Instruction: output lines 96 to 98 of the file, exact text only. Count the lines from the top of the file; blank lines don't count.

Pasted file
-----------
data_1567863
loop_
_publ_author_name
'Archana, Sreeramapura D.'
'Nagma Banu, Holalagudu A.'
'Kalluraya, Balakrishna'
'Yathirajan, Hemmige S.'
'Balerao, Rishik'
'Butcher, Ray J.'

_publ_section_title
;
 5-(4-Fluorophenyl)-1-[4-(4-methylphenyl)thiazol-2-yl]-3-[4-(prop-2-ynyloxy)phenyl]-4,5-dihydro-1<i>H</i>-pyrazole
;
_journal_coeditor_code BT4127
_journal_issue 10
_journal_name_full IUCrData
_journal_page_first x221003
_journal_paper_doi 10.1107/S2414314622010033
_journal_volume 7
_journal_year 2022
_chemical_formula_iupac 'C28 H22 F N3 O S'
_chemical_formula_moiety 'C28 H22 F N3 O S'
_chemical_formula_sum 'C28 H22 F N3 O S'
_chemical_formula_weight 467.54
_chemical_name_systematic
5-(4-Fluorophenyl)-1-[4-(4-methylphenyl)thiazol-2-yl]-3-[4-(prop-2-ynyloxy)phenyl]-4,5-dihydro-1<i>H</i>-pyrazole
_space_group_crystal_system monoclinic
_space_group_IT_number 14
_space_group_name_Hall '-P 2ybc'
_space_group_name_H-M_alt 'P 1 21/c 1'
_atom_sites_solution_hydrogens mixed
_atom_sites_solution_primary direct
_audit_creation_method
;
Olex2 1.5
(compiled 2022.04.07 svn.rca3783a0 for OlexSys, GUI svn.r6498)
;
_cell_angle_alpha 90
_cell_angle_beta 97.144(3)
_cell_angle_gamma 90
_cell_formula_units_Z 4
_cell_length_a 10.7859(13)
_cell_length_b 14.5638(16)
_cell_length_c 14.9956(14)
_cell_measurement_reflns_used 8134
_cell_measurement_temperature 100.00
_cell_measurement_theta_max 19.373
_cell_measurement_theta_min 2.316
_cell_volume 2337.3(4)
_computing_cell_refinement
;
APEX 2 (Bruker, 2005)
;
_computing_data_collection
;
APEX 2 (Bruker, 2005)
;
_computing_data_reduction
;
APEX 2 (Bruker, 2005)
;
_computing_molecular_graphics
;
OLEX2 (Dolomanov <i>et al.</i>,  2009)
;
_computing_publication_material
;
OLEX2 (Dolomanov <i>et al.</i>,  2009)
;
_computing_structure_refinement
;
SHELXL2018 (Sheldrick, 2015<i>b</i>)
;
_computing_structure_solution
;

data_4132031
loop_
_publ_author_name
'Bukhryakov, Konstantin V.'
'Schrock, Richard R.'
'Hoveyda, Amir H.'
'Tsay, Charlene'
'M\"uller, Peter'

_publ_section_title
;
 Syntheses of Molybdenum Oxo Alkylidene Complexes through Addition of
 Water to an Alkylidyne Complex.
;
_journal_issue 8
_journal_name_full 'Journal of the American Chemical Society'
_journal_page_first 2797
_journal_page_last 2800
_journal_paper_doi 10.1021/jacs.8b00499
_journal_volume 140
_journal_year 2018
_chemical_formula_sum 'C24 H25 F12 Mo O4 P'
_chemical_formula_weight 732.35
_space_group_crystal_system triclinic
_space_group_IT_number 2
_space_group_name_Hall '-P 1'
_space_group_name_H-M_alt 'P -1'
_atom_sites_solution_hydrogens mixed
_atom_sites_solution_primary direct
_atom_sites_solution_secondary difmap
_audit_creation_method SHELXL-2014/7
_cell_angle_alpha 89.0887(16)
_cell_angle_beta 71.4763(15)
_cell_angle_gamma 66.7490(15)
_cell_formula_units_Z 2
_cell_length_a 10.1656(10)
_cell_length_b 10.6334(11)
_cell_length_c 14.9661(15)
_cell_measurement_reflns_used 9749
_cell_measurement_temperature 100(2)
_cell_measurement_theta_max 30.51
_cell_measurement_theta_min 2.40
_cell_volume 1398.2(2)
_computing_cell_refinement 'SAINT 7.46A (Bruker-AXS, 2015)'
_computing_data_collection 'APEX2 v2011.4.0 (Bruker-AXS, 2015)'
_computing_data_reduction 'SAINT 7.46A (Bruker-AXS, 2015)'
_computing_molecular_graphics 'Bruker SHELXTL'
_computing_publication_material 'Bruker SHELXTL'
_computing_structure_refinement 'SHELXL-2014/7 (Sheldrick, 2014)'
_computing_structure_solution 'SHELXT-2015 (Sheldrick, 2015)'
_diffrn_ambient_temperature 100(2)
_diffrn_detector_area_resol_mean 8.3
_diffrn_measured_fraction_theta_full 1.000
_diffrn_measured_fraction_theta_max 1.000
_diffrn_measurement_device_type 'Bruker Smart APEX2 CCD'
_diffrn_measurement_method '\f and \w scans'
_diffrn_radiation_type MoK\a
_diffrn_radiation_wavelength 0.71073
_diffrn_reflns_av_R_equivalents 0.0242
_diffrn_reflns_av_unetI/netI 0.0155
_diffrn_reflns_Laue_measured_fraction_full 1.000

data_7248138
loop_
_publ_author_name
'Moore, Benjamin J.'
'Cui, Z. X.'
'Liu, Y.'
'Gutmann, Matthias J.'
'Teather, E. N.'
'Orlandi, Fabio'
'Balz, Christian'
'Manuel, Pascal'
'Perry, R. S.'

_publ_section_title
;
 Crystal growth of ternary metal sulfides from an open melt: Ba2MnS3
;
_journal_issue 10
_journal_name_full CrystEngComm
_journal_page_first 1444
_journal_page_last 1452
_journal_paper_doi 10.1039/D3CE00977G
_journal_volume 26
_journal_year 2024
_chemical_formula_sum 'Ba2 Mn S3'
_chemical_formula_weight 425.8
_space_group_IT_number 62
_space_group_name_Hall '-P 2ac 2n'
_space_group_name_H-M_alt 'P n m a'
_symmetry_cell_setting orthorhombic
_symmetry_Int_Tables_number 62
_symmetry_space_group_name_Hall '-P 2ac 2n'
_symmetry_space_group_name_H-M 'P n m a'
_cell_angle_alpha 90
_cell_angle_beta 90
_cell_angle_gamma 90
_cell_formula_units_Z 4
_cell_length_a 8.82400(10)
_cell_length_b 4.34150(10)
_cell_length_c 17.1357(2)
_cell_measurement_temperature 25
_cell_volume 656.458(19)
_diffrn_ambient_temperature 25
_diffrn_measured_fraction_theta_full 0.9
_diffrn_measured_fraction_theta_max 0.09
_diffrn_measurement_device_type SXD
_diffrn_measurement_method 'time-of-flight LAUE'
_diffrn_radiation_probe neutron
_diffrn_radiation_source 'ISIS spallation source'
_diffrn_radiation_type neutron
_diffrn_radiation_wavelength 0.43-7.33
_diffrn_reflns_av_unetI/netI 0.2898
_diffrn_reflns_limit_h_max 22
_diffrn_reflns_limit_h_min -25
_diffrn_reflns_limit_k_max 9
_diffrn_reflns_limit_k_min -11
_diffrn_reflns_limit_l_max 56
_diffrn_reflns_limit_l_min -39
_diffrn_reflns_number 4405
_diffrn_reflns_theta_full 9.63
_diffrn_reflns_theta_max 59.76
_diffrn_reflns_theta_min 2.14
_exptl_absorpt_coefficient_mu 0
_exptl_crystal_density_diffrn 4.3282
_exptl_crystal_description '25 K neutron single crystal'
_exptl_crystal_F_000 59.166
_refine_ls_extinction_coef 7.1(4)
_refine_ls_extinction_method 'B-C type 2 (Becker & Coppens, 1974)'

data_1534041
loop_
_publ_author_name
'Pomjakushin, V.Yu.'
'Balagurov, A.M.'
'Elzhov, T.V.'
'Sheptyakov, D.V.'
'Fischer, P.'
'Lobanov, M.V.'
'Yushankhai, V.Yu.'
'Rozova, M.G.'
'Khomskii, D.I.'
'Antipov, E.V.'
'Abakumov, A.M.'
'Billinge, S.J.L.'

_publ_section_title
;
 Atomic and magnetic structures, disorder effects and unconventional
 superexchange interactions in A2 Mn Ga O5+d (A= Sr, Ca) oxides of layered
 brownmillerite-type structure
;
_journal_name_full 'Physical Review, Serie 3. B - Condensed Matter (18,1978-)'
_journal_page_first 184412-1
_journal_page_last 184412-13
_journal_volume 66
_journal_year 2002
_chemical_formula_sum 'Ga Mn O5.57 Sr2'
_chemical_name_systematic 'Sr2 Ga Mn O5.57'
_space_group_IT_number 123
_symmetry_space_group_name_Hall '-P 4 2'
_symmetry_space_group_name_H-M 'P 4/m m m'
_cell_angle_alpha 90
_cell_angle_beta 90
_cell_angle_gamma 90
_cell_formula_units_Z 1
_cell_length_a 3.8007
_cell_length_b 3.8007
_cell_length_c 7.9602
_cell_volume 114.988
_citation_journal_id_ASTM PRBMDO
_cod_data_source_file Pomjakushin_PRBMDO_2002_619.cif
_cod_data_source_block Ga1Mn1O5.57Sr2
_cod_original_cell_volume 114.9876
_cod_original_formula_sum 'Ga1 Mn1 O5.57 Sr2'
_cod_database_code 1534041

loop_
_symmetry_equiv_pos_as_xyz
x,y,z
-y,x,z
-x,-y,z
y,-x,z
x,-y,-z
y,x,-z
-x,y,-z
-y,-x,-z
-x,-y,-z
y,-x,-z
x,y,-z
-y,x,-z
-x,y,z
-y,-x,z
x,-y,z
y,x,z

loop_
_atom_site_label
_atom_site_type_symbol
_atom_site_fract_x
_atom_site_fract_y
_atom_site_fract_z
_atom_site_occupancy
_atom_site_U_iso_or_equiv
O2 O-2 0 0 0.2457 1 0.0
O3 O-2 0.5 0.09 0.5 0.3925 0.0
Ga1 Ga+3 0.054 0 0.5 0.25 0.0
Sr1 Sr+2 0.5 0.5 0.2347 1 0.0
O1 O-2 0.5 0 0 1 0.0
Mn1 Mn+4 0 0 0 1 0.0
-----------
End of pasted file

_chemical_formula_sum 'C24 H25 F12 Mo O4 P'
_chemical_formula_weight 732.35
_space_group_crystal_system triclinic